Secure E-mail Communications

Alternative communications: Investigate They are located in Aruba and are under the jurisdiction of EU data privacy laws. They offer two secure email services -- a for-pay service and a free per-message service.

To use the free per-message service, you specify a one-time encryption/decryption key when you send the message. You transmit the encrypted message and a question (whose answer is also the decryption key) to your recipient. Embedded spaces and upper-lower case are ignored.

For example: I encrypt a message with the one-time key "Pablo Picasso" and the question "Who is your favorite modern artist?" and send it to my colleague Smith.

Smith receives an email with a SSL-protected URL pointing to a Hushmail web page, which informs Smith I have sent him/her an encrypted email, and prompts her/him with the question "Who is your favorite modern artist?"

If Smith successfully enters "Pablo Picasso" (or "pablo Picasso", or even "pabl o pic a sso", since embedded spaces and case are irrelevant) within three attempts, she/he is presented with a web page containing my original message.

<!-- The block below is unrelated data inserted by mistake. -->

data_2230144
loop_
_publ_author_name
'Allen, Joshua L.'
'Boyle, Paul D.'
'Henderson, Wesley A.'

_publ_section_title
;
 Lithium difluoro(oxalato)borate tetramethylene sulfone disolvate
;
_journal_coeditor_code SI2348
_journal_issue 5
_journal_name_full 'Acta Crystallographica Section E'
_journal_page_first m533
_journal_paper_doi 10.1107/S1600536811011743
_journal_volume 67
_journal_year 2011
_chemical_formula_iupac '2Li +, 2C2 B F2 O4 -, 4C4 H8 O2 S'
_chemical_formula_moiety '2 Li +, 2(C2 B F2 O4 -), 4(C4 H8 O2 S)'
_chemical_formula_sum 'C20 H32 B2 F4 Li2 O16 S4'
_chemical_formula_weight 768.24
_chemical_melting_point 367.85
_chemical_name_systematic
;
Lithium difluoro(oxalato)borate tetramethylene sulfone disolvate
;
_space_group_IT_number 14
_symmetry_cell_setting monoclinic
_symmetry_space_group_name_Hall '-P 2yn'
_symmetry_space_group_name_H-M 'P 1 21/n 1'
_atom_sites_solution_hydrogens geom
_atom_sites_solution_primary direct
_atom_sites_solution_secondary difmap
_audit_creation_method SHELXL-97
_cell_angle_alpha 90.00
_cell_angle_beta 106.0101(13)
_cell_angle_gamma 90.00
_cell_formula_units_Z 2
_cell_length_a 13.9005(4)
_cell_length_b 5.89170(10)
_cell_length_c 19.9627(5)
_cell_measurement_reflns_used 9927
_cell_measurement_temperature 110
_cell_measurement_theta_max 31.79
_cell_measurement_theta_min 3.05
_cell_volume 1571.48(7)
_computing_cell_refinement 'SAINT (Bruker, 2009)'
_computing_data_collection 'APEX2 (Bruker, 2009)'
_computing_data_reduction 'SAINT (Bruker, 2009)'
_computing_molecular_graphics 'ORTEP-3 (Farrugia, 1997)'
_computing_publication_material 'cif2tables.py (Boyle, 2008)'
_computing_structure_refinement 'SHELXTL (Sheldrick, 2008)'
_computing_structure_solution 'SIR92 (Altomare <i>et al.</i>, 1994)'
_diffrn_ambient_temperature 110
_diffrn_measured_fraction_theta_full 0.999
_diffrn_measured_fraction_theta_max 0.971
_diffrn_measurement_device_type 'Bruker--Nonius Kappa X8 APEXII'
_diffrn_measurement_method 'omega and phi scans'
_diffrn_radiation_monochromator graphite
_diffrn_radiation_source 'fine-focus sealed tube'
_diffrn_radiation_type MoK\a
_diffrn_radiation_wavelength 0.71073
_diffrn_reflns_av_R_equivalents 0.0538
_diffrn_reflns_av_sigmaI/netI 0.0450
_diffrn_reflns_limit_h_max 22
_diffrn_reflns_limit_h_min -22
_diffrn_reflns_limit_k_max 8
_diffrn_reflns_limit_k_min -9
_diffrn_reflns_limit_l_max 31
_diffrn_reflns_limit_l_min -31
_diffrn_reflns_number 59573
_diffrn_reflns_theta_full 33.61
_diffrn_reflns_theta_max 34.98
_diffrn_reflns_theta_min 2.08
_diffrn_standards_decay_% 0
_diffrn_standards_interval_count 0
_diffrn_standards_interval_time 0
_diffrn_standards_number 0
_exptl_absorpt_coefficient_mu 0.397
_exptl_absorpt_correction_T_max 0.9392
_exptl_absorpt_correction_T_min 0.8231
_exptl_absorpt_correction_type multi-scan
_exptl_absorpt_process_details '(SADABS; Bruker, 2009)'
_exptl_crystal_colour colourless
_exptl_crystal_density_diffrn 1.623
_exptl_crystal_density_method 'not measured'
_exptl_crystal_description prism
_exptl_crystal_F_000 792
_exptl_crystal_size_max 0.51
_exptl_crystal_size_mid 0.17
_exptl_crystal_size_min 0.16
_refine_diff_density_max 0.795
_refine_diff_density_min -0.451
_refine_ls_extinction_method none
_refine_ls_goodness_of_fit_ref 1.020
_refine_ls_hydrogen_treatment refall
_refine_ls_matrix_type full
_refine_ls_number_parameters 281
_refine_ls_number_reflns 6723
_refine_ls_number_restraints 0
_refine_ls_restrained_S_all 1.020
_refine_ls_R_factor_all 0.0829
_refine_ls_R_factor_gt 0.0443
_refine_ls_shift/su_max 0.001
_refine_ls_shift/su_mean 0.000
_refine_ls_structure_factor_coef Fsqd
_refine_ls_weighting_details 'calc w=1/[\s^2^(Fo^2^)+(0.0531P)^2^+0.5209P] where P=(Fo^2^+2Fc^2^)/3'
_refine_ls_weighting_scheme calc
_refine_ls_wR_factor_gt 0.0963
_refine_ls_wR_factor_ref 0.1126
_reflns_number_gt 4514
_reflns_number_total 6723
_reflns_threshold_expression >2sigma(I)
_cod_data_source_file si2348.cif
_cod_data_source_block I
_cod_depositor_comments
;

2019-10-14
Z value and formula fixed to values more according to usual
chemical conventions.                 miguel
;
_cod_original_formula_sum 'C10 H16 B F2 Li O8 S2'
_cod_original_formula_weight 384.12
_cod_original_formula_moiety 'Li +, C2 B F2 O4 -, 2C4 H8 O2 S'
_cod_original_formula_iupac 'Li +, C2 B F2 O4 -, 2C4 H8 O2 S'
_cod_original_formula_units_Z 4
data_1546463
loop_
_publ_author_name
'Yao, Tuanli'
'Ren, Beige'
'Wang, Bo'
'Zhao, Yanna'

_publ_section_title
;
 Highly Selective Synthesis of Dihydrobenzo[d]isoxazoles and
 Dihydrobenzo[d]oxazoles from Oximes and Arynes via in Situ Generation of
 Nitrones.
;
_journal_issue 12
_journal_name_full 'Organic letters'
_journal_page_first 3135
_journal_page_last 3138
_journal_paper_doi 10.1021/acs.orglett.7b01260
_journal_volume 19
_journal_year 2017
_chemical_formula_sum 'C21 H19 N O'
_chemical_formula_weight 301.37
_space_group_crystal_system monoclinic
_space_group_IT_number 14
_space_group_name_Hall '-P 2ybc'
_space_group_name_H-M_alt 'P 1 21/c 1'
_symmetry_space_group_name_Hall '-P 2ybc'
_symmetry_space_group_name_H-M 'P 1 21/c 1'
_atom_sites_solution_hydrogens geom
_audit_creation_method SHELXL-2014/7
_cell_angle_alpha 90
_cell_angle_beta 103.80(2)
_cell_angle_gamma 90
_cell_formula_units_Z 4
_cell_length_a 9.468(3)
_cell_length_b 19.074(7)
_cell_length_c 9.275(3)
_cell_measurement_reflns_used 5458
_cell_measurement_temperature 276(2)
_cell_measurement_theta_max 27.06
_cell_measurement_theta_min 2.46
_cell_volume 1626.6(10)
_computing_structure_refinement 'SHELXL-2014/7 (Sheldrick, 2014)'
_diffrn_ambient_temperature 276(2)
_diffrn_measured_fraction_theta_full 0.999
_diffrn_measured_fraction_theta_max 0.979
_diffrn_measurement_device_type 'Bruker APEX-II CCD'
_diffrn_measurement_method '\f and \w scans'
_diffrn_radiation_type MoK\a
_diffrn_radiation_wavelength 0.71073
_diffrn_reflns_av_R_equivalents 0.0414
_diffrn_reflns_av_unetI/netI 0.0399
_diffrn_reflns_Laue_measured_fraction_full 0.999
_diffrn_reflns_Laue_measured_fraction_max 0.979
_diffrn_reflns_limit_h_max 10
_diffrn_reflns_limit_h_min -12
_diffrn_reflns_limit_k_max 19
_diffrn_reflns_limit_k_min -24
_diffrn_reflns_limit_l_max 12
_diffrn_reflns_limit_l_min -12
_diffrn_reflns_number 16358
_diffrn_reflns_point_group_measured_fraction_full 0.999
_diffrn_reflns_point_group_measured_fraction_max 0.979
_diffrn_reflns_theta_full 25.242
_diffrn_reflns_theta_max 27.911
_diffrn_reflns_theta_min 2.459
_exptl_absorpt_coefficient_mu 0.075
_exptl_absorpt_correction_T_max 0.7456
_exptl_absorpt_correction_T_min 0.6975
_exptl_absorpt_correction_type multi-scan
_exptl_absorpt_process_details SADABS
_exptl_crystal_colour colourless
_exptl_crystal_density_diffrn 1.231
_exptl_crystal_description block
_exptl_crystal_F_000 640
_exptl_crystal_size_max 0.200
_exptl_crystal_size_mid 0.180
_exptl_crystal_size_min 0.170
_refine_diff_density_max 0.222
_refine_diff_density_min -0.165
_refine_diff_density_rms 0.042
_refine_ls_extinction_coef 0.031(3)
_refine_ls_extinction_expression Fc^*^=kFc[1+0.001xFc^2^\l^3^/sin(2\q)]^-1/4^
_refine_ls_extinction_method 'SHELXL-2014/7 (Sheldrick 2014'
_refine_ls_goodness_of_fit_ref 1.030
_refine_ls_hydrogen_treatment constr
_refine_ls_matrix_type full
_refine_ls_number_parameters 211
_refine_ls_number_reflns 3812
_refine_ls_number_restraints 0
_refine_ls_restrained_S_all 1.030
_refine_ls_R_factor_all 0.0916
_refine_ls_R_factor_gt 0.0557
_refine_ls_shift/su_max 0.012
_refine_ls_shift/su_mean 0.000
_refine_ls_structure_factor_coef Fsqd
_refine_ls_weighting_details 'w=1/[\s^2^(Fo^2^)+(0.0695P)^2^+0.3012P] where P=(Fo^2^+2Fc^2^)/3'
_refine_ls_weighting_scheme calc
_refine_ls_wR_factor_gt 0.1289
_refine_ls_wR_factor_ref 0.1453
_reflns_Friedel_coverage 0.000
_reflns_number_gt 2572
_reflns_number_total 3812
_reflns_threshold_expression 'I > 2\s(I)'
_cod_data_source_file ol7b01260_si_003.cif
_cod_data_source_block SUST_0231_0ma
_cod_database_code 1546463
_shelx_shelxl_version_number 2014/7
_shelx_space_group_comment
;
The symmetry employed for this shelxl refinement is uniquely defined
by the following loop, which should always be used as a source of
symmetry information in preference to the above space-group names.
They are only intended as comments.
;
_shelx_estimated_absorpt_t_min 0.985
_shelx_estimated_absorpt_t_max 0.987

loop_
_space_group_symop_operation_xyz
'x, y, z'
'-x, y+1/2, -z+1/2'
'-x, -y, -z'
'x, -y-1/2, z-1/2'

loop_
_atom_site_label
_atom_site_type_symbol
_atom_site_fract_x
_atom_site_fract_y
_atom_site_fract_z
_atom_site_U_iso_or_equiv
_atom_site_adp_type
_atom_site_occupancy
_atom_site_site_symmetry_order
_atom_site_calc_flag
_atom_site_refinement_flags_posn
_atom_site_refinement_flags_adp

The longer the key and the harder to guess it is, the more secure. Using the key "Rudolph" and the question "Lead reindeer?" is possibly less secure than it could be.

To be really secure, I should have pre-arranged a set of hard-to-guess keys with Smith.

Perhaps my question might be "Number seventeen?", referring to the seventeenth key on a printed list of 40-character random characters I've previously handed to Smith.

Perhaps my question might be "What is 47-4?" where we both have a copy of the same book or magazine, and agree to use the last 15 non-blank characters from in this case page 47 line 4 of that book.

Or, use your imagination.
(As we say in my profession, you're not paranoid if they are out to get you ;-)